WASHINGTON – Iraqi insurgents have intercepted live video feeds from unmanned Predator drones, tapping a key component of the Pentagon’s vaunted surveillance and weapons system with a $26 program available on the Internet.
Militants did not hack into any military communications systems, officials said, but instead were able to view raw satellite feeds of live video shot by cameras on the 27-foot-planes. The drones, flown by pilots based in the U.S., use satellite feeds to transmit video.
Officials said they only have evidence that video feeds were intercepted in Iraq and do not believe any feeds were intercepted in Afghanistan or Pakistan.
They said video links in key areas have been encrypted since the intercepts were discovered in 2008, with other systems in the process of being protected so they can no longer be intercepted so easily.
According to the Wall Street Journal, which first reported the intercepts Thursday, insurgents used a program called SkyGrabber, made by a Russian company for downloading music, photos and video from the Internet.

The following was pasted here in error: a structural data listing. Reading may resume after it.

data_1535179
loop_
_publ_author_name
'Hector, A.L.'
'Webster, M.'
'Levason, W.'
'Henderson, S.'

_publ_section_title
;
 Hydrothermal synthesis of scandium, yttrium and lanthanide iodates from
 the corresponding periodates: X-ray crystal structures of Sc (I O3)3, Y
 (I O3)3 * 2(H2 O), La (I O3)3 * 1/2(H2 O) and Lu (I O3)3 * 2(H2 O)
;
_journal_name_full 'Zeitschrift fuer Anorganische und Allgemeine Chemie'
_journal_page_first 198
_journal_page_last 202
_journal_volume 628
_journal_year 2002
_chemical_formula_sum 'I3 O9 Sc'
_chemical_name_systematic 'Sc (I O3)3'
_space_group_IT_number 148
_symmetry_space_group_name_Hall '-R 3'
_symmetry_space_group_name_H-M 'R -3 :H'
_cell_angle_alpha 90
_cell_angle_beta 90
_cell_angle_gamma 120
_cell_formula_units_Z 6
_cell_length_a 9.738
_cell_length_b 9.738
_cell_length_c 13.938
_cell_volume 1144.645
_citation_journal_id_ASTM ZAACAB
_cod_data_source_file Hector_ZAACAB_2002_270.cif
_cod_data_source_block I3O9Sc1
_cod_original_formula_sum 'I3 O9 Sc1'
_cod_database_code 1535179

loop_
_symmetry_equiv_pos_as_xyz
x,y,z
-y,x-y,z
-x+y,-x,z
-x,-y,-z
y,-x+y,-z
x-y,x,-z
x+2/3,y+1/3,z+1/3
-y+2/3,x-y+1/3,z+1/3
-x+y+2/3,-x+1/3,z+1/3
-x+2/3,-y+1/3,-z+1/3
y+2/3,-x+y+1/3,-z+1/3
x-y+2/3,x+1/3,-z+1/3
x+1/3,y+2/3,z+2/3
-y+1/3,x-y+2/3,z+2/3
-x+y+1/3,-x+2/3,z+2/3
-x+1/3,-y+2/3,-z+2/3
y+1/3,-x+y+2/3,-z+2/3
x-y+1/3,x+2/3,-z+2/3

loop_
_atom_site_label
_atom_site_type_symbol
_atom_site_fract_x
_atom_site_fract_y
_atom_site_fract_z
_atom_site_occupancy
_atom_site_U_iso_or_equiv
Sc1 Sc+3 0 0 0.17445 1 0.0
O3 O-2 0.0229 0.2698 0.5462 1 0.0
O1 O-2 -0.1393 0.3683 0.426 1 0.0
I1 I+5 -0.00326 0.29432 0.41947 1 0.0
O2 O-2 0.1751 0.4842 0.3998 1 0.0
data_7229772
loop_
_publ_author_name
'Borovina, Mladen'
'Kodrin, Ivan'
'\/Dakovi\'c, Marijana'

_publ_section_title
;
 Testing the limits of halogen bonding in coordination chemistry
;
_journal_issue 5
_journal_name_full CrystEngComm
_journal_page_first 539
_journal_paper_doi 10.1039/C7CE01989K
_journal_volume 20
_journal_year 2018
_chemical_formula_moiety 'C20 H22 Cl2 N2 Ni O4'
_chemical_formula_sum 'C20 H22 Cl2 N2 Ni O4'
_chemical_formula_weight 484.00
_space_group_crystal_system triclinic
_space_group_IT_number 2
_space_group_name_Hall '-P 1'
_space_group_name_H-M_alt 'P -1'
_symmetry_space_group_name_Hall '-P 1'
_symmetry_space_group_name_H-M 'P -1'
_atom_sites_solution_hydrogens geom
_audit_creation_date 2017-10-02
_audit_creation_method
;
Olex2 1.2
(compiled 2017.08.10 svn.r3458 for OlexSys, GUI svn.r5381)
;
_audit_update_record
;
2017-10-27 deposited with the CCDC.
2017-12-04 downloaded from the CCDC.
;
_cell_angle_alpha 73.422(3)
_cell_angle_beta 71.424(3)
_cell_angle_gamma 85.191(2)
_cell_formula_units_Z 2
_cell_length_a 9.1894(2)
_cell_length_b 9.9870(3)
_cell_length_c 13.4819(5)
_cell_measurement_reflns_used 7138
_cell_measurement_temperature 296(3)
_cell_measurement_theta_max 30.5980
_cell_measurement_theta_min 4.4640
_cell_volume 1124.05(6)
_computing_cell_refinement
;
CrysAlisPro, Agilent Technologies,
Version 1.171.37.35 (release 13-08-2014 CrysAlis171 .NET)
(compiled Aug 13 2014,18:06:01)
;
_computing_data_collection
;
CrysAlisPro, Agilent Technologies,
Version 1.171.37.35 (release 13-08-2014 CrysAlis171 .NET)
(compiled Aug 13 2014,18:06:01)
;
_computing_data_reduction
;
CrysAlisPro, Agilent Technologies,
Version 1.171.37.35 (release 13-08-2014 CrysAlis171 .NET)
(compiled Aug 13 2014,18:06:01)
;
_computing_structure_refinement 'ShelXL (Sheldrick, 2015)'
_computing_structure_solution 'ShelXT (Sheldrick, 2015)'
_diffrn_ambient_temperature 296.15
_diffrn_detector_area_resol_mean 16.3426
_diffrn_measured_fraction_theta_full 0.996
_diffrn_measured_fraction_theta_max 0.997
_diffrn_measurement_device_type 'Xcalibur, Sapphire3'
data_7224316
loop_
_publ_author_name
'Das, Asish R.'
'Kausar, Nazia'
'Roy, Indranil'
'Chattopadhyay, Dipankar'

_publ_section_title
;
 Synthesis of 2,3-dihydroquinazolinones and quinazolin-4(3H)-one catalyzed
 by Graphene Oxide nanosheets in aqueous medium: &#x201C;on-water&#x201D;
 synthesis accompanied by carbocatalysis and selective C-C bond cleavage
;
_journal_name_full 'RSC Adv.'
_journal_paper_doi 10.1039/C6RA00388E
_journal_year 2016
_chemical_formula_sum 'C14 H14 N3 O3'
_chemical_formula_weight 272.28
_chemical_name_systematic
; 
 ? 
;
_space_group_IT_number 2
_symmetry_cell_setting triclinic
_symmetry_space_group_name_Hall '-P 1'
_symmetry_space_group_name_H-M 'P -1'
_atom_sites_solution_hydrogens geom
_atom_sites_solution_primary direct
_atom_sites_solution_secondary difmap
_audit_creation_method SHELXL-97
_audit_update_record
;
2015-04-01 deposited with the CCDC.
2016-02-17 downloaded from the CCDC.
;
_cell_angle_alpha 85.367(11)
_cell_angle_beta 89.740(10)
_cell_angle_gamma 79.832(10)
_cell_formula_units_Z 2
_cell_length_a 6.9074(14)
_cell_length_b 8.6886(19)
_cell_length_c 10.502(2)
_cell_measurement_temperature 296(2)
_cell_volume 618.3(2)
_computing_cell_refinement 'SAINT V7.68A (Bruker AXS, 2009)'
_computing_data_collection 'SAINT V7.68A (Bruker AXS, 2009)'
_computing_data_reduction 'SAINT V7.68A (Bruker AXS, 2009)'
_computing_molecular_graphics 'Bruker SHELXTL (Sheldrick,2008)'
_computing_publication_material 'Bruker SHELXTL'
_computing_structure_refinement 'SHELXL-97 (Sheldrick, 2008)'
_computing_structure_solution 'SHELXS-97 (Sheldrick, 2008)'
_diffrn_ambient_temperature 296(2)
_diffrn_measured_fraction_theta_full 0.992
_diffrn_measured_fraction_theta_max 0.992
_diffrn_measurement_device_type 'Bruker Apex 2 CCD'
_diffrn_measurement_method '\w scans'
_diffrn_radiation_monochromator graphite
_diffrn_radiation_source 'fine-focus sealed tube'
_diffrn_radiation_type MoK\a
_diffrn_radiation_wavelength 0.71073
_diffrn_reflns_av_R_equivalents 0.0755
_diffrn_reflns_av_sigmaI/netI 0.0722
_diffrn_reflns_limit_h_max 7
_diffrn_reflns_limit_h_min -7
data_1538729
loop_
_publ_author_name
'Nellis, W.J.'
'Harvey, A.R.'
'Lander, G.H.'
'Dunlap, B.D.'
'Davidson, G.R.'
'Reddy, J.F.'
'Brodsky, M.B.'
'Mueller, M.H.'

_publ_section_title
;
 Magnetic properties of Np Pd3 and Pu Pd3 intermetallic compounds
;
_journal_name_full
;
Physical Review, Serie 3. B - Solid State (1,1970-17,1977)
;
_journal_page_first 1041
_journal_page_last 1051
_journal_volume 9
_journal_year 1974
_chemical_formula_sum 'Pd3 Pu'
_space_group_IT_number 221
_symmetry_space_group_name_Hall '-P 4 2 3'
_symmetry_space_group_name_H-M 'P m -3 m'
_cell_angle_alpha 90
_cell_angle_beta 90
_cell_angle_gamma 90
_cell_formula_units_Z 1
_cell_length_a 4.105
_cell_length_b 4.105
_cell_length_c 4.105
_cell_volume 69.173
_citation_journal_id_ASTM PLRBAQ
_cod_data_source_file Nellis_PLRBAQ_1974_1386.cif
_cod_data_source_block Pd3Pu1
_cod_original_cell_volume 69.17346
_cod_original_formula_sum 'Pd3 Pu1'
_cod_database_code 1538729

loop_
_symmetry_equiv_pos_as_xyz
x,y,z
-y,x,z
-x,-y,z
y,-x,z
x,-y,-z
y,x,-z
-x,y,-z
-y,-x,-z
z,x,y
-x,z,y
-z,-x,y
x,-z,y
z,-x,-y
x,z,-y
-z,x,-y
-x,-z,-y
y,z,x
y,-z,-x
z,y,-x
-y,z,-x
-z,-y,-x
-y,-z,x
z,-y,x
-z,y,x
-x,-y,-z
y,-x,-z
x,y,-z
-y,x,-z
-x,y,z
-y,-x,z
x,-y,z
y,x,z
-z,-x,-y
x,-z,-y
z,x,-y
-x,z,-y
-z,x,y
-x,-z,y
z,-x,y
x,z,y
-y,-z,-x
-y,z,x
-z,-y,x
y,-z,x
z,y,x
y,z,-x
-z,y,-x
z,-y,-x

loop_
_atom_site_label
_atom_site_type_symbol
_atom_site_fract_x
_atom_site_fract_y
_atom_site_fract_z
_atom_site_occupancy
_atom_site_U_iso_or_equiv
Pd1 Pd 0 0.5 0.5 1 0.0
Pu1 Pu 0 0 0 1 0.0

A computer belonging to an insurgent captured in Iraq contained files of intercepted drone feeds, the newspaper reported.
There is no evidence that insurgents were able to put the information to any practical use, Pentagon officials said. The feeds did not include targeting or location data. The quality of the intercepted video was poor, the officials said.
It is not clear whether insurgents were able to determine which feeds they were intercepting or which areas they covered, according to officials.
Still, the intercepts were a wake-up signal to the Pentagon to upgrade its encryption efforts to ensure that adversaries cannot continue to view video feeds.